Humans are determinate growers who grow slowly over a protracted period and then exhibit a growth spurt during a relatively late puberty. In puberty, adult height is achieved and energy previously used for growth becomes available for reproduction. Shifts in energy storage through changes in body composition (girls to fat, boys to muscle) attend this transition. After a phase of subfecundity, women enter a period of reproductive activity sustained over roughly two decades. Notably, they possess the unusual feature of programmed cessation of reproductive function—menopause—whereby ovarian potency declines and ceases decades before life ends. Reproductive aging leads to a remarkably ubiquitous average age at last birth of around 40 years (Bongaarts and Potter, 1983). The reproductive careers of men are not so curtailed, although they also show signs of reproductive aging.
Life history theory has excited interest because it applies formal and game theoretical models to comparative data; provides a life span, time-integrated framework; integrates across components of phenotype rather than focusing on specific features; identifies key cost-benefit trade-offs in the design of life history strategies; and thus suggests organic design criteria and evolutionary constraints. It promises to be generalizable, predictive, and hypothesis generating. Formerly, life history analysis was primarily based on species averages for the various life history parameters; variance was not included in formal analysis. However, the range of behavioral decisions used has been expanded to include state-dependent action (condition-, context-, or density-dependent) in models that can evaluate variations within and between individuals (Brommer, 2000). Notable limitations remain. These limitations do not impugn the importance and value of life history theory but should inform its application to fertility behavior.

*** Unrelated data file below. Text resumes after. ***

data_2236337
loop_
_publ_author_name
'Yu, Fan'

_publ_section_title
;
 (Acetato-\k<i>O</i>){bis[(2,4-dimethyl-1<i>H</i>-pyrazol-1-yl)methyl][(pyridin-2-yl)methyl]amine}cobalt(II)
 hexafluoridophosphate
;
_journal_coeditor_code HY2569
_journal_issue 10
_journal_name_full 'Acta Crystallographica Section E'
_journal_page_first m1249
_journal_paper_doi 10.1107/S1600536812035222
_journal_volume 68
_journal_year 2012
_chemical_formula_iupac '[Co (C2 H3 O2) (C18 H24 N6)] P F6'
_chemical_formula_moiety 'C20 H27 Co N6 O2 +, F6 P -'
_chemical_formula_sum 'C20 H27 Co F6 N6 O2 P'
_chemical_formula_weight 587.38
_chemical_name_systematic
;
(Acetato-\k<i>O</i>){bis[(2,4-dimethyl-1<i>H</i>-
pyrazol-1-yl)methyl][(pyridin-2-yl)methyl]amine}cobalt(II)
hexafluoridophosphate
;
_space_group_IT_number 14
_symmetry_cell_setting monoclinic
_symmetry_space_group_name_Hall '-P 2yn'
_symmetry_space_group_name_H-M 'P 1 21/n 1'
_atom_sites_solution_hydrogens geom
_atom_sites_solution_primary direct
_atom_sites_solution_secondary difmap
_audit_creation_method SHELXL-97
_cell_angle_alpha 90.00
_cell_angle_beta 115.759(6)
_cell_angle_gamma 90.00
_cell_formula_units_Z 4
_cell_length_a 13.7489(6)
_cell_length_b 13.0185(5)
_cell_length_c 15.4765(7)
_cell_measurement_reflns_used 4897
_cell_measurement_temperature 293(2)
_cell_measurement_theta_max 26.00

First, variations within taxa should be distinguished from variations across taxa. Life history theory is based on formal comparative analysis across taxa, yet the goal of the present volume is to address fertility behavior within one taxon, humans. The hierarchy of life history trade-offs derived from analysis encompassing macrotaxonomic variations (between classes or phyla—e.g. fishes versus mammals) does not necessarily generalize directly to variations within species. By definition, different taxa do not share evolutionary history and thus have different design features and life history strategies, so each taxon has a different hierarchy of allocation trade-offs, as allometric analysis confirms. Analysis involving restriction of the phyletic range (within rather than across orders or families) would narrow the sweep of organic design questions and help focus on the relevant variance to partition.